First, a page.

Surplus politics: Cautious, responsible budgetingEDITORIAL
January 21. 2018 8:48PM
As president of the Josiah Bartlett Center for Public Policy and a Union Leader columnist, Charlie Arlinghaus served as New Hampshire’s voice of fiscal caution.
Now that he is commissioner of the state Department of Administrative Services, not much has changed.
It was likely with some trepidation that Arlinghaus reported to the Legislature last week that state business tax revenues were running $30 million ahead of budget projections.
Telling politicians that there’s extra taxpayer money lying around is like ringing Pavlov’s bell. Mouths start watering.
Arlinghaus also pointed out that other revenue streams are falling short of projections. Lawmakers should not rush to spend the business tax windfall. Republican leaders have already urged against a spending spree.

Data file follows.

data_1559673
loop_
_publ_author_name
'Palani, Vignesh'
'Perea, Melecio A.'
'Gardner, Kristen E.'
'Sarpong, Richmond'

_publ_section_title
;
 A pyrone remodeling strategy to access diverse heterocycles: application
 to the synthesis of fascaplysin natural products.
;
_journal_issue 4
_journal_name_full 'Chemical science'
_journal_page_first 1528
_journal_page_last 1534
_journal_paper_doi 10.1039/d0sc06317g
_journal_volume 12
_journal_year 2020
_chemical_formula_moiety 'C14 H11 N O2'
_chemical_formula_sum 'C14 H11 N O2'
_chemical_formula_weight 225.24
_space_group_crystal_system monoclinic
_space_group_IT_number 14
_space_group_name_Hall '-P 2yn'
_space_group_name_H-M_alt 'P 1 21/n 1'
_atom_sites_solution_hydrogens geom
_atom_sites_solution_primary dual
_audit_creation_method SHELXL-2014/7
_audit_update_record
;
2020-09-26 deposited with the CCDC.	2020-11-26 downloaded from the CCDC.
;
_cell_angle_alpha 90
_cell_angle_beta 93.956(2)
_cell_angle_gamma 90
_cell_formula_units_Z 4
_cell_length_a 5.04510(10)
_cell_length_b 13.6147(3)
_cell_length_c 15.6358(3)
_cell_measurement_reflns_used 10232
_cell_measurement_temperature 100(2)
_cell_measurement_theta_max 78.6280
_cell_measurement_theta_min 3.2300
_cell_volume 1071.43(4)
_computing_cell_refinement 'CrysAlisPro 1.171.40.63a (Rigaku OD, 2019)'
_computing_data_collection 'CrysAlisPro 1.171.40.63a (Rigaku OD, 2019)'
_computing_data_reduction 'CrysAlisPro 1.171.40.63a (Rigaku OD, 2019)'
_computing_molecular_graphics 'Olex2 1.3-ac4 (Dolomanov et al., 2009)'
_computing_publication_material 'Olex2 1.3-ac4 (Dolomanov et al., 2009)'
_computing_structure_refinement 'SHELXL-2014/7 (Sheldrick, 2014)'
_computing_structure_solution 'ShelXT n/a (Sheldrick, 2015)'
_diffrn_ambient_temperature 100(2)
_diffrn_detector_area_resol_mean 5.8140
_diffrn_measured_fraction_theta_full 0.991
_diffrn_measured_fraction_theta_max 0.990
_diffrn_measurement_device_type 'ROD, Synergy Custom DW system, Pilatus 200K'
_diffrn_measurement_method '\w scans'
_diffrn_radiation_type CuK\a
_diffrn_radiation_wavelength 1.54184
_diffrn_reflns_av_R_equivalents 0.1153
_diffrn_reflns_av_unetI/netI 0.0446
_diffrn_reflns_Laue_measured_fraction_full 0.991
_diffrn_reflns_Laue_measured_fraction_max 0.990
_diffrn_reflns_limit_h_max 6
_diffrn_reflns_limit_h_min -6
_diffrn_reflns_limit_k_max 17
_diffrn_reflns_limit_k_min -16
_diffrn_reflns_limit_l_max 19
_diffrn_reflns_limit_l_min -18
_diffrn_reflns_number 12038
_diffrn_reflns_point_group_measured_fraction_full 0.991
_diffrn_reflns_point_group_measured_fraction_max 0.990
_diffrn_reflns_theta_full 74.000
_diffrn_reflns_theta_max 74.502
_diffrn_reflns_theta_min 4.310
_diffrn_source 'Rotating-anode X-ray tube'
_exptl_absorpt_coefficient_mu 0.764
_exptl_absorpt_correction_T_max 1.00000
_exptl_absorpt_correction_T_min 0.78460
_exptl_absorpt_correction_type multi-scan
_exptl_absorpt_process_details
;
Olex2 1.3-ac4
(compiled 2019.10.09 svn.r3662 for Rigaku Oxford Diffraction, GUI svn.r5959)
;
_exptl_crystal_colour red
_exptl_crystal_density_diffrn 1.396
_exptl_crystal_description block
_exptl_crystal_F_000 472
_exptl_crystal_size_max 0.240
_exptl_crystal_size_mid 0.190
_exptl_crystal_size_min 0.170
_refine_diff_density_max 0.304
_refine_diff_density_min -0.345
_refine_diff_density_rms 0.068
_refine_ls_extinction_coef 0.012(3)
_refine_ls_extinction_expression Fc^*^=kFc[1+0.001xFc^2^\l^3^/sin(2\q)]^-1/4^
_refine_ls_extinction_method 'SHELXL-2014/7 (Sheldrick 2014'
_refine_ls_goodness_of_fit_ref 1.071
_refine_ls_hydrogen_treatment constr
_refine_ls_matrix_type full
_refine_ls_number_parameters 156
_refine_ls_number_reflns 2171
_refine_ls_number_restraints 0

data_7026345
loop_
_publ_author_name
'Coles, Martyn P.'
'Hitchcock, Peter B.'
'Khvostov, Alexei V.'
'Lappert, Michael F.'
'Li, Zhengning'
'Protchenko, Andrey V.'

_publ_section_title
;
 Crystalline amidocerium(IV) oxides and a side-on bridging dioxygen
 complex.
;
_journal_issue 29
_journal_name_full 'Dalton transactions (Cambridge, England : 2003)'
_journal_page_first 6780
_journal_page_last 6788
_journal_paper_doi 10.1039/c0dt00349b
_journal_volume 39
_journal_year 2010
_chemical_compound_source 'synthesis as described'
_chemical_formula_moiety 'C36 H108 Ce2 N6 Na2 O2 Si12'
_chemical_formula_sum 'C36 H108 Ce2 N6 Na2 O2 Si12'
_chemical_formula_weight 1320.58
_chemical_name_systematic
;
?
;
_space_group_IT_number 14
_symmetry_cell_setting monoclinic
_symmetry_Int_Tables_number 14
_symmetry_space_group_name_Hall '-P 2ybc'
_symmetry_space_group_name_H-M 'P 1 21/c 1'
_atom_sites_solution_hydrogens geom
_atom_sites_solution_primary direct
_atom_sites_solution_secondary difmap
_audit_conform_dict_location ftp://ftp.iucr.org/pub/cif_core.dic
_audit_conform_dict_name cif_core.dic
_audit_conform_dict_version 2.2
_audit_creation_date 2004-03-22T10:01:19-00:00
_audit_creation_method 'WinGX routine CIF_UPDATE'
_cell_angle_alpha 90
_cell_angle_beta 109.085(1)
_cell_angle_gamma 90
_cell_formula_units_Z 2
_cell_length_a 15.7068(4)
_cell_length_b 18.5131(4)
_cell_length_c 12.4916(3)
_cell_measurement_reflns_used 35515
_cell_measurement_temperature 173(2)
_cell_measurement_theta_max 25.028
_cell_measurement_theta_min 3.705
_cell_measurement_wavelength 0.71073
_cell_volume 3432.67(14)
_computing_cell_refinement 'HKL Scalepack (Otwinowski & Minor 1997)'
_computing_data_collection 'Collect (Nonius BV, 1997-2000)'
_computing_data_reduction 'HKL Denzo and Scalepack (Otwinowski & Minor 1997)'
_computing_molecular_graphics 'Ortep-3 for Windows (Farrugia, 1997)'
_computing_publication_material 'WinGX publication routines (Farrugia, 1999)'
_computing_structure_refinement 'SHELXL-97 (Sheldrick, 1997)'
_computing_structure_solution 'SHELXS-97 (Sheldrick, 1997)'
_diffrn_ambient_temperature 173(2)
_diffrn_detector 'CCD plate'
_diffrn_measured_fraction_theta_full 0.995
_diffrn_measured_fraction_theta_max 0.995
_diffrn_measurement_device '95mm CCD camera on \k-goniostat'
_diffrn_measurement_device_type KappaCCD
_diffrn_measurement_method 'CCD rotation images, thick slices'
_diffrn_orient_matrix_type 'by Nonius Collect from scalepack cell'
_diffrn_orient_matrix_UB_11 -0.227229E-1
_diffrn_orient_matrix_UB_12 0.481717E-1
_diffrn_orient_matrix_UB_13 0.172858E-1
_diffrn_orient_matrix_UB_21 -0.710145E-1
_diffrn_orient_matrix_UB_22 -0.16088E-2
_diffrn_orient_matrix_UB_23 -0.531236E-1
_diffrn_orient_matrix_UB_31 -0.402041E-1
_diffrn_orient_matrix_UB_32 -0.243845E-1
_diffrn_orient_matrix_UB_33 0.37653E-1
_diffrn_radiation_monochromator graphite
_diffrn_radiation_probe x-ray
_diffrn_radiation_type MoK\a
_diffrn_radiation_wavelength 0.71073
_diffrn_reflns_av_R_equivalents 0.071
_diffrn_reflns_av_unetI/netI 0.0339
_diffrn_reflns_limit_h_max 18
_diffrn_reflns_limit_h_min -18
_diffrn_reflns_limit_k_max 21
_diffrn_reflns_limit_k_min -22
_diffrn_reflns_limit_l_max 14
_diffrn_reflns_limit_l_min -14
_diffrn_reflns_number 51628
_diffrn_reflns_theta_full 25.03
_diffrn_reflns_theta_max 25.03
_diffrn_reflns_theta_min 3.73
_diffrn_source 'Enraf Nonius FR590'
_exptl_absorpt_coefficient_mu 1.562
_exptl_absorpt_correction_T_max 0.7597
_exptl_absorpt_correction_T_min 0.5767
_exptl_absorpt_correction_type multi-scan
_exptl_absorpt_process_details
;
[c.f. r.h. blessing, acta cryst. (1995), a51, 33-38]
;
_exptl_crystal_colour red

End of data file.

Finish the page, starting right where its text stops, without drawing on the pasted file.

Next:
After a one-time increase in state aid for local transportation projects, after two rounds of business tax cuts, and after topping off the state’s Rainy Day Fund, the state should still end the biennium with a healthy surplus. That should be used on one-time expenses, or tax relief.
Hopefully, this will ease Concord’s appetite for higher taxes and fees, whether they be on cars driving through tollbooths, canoes, or paint cans. The state doesn’t need more money.